Having lived on the White Earth Indian Reservation his entire life, Zortman saw the connection between the tribal elders and the sturgeon deteriorate as the fish became scarce. "The ceremonies that revolved around the harvest of sturgeon became defunct with the disappearance of the fish," he says. "The elders and many other members of the tribe were very interested in continuing those ceremonies today and regaining their connection to sturgeon."

Long-Distance Connections

Giving sturgeon room to roam is one of the keys to restoring their population, says Dave Friedl, DNR area fisheries supervisor at Detroit Lakes. Sturgeon might travel hundreds of miles through rivers and lakes to reach suitable spawning habitat. A number of tagged sturgeon stocked by the DNR in the Otter Tail River have been recaptured on Lake Winnipeg in Manitoba, 500 miles away.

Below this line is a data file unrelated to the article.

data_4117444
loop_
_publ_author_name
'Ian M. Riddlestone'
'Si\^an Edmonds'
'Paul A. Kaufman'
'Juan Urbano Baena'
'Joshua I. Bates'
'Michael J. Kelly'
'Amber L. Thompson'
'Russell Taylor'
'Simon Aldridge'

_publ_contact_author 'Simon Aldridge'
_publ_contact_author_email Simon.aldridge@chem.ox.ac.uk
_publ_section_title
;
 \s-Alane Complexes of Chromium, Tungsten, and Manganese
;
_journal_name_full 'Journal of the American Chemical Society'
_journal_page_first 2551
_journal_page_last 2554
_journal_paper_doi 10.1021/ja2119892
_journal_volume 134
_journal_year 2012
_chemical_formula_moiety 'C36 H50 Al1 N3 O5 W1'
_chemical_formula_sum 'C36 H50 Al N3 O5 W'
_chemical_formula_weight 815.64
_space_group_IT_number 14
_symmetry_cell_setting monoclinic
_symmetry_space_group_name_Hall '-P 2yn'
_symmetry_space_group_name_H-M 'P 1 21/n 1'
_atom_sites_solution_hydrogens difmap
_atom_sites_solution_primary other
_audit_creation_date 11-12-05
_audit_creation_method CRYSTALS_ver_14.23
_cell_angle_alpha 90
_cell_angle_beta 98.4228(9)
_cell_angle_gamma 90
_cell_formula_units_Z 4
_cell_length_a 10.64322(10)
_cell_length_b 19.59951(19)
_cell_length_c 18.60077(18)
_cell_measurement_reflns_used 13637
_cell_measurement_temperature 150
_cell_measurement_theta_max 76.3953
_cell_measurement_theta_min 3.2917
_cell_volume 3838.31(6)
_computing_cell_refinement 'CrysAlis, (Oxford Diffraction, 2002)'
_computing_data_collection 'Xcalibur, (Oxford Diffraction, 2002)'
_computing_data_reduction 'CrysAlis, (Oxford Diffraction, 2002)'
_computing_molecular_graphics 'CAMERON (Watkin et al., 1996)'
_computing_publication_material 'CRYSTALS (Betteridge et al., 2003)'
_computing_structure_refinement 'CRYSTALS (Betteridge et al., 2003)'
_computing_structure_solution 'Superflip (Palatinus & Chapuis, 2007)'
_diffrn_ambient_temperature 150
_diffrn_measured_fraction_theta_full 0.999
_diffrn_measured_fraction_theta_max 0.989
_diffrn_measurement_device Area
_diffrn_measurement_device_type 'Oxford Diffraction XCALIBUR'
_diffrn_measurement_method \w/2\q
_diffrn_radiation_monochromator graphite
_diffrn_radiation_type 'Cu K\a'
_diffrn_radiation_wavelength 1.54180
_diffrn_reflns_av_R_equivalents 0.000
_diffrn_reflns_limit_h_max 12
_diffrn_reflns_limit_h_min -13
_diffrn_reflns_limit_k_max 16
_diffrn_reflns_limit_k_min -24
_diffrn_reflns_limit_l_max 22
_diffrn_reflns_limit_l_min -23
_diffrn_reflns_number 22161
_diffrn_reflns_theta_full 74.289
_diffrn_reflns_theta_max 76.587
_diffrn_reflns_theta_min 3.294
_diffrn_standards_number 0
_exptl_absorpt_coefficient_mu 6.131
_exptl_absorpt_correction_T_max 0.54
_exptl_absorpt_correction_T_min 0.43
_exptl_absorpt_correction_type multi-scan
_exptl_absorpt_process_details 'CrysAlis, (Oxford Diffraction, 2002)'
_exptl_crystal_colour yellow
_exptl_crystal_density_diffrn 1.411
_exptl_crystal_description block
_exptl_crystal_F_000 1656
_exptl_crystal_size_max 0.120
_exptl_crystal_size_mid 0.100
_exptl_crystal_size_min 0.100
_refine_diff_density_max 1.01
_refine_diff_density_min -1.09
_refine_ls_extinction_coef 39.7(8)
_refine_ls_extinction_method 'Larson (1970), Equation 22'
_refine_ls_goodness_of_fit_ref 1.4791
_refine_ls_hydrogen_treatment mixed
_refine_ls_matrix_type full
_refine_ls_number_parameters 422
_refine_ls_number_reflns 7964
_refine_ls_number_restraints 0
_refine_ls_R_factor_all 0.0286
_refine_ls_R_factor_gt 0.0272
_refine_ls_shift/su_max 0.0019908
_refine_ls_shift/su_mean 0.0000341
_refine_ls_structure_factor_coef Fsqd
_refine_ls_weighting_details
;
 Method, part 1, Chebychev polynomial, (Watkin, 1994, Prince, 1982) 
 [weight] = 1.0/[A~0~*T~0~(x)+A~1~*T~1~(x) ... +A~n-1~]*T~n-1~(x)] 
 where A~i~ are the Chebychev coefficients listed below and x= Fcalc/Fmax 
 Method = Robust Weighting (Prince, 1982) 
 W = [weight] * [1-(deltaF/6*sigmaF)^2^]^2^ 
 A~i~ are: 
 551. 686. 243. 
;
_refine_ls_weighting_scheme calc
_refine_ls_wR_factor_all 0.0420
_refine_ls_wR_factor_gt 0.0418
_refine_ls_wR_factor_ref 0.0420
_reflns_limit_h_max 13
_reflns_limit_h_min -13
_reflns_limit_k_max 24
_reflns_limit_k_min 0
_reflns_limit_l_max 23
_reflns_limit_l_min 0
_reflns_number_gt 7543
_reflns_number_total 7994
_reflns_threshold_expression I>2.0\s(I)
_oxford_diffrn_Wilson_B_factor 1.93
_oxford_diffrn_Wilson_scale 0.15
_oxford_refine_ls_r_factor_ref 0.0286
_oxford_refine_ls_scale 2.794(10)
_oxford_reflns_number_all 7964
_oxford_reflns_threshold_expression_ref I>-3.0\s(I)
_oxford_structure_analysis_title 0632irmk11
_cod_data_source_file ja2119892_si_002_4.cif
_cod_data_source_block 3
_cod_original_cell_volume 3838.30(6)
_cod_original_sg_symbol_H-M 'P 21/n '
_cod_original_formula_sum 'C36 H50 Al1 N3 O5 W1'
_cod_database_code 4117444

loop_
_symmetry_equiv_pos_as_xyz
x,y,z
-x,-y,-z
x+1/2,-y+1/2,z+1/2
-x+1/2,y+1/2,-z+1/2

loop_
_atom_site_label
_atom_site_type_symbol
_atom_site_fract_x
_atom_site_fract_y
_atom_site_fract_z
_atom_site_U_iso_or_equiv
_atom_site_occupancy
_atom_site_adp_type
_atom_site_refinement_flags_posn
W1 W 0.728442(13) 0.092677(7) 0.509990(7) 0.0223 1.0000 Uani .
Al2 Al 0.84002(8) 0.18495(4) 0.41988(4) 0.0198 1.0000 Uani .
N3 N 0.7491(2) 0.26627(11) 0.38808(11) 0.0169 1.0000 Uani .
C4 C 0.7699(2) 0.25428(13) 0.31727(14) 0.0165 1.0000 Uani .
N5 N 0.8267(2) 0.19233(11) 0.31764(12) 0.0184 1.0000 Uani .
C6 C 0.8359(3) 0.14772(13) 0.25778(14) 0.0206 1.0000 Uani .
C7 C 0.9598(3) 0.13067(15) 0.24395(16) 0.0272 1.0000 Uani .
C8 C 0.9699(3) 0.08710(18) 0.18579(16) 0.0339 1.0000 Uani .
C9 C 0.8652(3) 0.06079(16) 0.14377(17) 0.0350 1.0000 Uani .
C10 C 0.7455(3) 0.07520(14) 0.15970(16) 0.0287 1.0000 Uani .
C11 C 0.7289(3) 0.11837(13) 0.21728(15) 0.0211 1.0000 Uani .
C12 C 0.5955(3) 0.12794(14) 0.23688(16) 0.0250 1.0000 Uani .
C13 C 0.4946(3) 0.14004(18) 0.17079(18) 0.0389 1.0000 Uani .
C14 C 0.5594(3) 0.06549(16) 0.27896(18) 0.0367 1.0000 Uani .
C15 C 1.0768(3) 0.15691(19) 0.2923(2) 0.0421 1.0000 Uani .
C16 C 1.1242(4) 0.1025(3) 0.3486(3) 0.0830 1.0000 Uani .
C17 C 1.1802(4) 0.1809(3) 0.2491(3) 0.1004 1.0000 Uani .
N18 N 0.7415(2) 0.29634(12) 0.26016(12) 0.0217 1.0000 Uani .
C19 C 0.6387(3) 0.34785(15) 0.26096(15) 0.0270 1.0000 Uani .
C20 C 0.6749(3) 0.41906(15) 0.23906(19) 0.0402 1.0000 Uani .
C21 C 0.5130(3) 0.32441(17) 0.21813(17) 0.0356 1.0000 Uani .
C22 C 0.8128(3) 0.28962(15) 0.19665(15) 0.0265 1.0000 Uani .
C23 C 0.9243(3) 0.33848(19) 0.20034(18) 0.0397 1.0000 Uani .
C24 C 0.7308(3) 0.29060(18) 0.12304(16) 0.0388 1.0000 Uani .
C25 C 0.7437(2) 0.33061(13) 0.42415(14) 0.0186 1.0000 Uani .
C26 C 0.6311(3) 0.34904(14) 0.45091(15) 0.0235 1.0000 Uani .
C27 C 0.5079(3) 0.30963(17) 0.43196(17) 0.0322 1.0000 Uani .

But removing or modifying dams to reopen migration routes isn't easy, Friedl says. "The real challenge is convincing people that storing water in a river's main channel, behind a dam or impoundment, is a short-term solution," he says. "Those impoundments eventually fill in with sediment, and their capacity for storing water diminishes greatly over time. The long-term solution is storing excess water on the land by restoring and maintaining existing wetlands."

In the case of the Heiberg Dam, Mother Nature lent a hand in 2002 when two torrential rainstorms dumped 14 to 20 inches of rain across the watershed within one week. The flooded Wild Rice River breached the dam and cut a new channel just north of its previous route. A state highway bridge near the dam was damaged as well. "Immediately after the breach, we began to see channel catfish, walleye, and smallmouth bass upstream of the dam," Friedl says. "These fish hadn't been documented in that area in almost 10 years."

Sturgeon Status

The DNR and various partners, including the USFWS and local and tribal governments, have been working to reintroduce or restore lake sturgeon populations in four Minnesota watersheds. Because lake sturgeon grow slowly and often don't reach sexual maturity until age 25, measuring the success of these efforts will take decades.